Philadelphia officials had been battling since the early 1980s over a trash-to-steam project, until Mayor Goode finally gave up on the idea in July. Ground has yet to be broken on the first of a series of new incinerators that was planned for New York as far back as 1978.
“We’re still faced with as fierce opposition as anyone could imagine,” Sanitation Commissioner Sexton said.
No one welcomes the idea of garbage trucks rumbling down their streets to ferry loads of trash to the incinerators, but other environmental problems associated with incinerators are more serious.
One is air pollution--particularly airborne dioxins--suspected to cause cancer. Another is the ash incinerators leave, a distillation of many of the most dangerous chemicals from such standard household items as batteries and cleaners. It is too dangerous to bury in landfills, opponents say.
Their advocates say that today’s incinerators are a giant improvement from those of the early 1970s, which often broke down in addition to posing a hazard. Skeptical communities, however, are not willing to try largely untested new systems.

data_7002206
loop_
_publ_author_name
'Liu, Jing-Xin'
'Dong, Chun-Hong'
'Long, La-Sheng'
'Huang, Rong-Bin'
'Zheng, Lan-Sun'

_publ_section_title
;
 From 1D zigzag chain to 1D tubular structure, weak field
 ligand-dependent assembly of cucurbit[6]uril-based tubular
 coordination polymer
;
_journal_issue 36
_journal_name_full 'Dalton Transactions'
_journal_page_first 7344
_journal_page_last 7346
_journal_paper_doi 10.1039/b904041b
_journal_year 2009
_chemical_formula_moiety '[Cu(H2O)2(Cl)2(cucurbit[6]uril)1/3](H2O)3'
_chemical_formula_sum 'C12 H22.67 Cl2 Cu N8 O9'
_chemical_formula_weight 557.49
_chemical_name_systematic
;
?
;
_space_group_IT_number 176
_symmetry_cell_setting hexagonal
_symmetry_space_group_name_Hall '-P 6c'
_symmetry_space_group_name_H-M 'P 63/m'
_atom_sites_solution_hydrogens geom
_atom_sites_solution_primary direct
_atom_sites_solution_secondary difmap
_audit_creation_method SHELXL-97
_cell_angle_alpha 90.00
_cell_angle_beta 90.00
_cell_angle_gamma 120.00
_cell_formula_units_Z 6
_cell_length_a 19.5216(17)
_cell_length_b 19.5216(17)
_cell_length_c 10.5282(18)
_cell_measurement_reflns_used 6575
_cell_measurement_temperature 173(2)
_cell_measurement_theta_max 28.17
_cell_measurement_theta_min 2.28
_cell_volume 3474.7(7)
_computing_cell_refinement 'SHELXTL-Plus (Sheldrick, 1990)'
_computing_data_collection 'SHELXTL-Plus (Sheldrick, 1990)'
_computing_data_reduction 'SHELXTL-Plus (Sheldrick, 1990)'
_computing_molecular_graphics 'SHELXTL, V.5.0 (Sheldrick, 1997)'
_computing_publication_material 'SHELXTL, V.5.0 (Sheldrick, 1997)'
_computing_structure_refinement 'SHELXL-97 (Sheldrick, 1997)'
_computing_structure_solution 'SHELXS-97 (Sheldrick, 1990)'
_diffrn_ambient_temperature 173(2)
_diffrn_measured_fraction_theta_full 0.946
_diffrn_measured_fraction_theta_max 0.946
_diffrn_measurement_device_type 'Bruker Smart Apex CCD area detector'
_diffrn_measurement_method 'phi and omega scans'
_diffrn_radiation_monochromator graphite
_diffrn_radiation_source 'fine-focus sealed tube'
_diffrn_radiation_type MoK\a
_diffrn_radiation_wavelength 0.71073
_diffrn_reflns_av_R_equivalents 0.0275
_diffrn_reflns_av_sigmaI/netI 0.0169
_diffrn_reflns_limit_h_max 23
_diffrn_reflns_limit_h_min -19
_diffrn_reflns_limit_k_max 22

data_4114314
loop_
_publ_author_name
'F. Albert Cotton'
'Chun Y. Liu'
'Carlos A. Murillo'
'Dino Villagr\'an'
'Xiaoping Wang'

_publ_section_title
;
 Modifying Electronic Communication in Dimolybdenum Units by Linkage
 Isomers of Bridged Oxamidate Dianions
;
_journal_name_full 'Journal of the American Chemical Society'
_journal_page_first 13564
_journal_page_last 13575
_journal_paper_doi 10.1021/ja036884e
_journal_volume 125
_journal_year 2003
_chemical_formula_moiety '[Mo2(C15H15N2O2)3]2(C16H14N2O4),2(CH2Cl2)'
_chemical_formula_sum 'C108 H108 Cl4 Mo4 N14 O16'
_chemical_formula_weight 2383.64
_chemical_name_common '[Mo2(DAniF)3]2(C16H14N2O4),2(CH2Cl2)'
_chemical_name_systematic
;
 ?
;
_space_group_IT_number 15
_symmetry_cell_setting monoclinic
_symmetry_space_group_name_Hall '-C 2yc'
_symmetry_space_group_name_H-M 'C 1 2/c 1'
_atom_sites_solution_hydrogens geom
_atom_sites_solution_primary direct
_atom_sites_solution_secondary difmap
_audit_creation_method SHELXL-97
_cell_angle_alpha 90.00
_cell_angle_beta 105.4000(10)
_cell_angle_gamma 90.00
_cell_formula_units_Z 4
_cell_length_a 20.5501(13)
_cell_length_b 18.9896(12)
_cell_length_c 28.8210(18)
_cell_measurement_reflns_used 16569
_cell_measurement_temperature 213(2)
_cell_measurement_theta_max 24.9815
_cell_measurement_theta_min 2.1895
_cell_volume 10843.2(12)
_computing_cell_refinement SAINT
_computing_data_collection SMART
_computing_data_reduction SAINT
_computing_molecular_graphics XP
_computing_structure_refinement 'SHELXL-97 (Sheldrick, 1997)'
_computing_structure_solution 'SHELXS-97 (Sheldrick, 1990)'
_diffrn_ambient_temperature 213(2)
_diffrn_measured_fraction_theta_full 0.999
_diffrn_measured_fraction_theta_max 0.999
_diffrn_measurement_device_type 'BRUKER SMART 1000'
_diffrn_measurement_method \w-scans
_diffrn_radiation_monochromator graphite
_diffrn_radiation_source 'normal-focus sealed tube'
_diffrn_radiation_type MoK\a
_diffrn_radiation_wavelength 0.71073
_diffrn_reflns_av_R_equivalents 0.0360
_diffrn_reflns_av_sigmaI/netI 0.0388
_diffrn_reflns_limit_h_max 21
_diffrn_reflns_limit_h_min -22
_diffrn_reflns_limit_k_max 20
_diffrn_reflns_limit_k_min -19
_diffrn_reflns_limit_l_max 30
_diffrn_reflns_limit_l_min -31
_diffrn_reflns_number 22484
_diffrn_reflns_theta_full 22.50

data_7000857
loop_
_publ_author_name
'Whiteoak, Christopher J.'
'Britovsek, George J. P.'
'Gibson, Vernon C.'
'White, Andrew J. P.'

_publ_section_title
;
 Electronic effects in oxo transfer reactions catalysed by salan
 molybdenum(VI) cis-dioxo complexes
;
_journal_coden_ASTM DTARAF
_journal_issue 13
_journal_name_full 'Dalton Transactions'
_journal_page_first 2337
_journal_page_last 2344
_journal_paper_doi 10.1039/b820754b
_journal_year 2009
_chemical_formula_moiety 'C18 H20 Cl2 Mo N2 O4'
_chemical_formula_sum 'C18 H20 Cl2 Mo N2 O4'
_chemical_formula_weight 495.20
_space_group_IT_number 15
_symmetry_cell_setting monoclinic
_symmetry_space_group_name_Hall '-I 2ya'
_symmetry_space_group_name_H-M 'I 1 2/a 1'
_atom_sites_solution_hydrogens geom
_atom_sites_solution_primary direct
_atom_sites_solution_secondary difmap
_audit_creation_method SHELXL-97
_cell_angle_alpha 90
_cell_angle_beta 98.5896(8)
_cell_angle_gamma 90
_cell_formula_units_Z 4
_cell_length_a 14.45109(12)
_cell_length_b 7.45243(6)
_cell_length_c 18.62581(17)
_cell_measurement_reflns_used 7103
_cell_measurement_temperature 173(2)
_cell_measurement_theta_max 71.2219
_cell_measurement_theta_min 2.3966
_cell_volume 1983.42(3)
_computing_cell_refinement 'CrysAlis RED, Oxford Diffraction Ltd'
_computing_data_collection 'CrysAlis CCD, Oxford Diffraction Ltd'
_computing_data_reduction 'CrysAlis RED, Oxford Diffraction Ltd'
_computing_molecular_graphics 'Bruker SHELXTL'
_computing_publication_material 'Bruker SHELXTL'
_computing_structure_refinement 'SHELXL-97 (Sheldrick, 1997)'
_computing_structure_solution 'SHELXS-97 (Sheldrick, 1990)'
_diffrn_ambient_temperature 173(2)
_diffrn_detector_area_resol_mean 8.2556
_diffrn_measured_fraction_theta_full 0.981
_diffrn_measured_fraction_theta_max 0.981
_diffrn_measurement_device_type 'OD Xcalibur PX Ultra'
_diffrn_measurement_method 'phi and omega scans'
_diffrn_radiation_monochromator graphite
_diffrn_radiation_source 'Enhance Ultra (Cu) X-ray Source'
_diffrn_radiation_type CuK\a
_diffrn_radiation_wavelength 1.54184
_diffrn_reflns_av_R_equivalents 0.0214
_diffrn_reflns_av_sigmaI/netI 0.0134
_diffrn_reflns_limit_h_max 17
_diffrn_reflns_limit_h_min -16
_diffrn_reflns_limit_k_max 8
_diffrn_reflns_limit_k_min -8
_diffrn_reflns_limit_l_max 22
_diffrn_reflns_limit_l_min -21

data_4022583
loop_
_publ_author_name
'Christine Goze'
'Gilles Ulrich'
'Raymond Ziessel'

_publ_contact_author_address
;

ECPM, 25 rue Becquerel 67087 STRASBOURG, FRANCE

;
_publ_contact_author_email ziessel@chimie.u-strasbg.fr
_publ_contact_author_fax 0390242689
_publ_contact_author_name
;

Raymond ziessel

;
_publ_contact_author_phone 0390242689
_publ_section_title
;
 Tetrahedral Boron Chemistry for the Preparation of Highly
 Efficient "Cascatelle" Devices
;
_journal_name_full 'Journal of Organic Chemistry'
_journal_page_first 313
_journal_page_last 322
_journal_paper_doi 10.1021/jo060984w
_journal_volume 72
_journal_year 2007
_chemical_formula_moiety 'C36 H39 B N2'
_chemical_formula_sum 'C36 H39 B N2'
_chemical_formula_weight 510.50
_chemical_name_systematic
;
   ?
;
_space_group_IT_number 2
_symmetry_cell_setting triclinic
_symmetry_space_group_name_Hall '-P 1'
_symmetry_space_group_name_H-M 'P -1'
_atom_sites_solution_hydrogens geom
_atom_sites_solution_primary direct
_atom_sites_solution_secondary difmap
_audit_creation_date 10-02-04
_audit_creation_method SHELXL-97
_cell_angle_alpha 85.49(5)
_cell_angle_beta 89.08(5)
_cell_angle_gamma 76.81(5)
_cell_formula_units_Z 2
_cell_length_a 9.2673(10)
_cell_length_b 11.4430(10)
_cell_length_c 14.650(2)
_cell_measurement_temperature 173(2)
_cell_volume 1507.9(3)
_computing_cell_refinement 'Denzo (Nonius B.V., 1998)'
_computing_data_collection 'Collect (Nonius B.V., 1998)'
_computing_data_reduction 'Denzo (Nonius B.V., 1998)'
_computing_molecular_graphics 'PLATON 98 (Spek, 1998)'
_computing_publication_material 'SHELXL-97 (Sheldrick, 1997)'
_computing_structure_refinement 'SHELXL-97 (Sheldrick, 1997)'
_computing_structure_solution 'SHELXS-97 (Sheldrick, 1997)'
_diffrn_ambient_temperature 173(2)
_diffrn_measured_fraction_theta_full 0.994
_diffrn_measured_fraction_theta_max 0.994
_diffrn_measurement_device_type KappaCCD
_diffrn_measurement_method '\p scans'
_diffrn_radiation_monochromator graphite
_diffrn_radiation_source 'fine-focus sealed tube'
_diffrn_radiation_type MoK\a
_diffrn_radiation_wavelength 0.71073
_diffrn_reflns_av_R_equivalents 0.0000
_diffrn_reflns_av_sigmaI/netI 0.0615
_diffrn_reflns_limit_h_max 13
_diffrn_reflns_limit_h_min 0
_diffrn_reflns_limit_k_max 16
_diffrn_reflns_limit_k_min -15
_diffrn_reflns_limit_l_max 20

“It’s very clear that the technologies for new plants are a lot better, but it always comes down to a value judgment of what is safe,” said the Office of Technology Assessment’s Levinson. “Building up public confidence is a very critical factor.”
Cities and industry are also looking toward controlling the makeup of garbage, particularly troublesome plastics. Sexton said he expects New York’s City Council to soon ban the plastic foam packaging that has become a staple in the fast-food industry.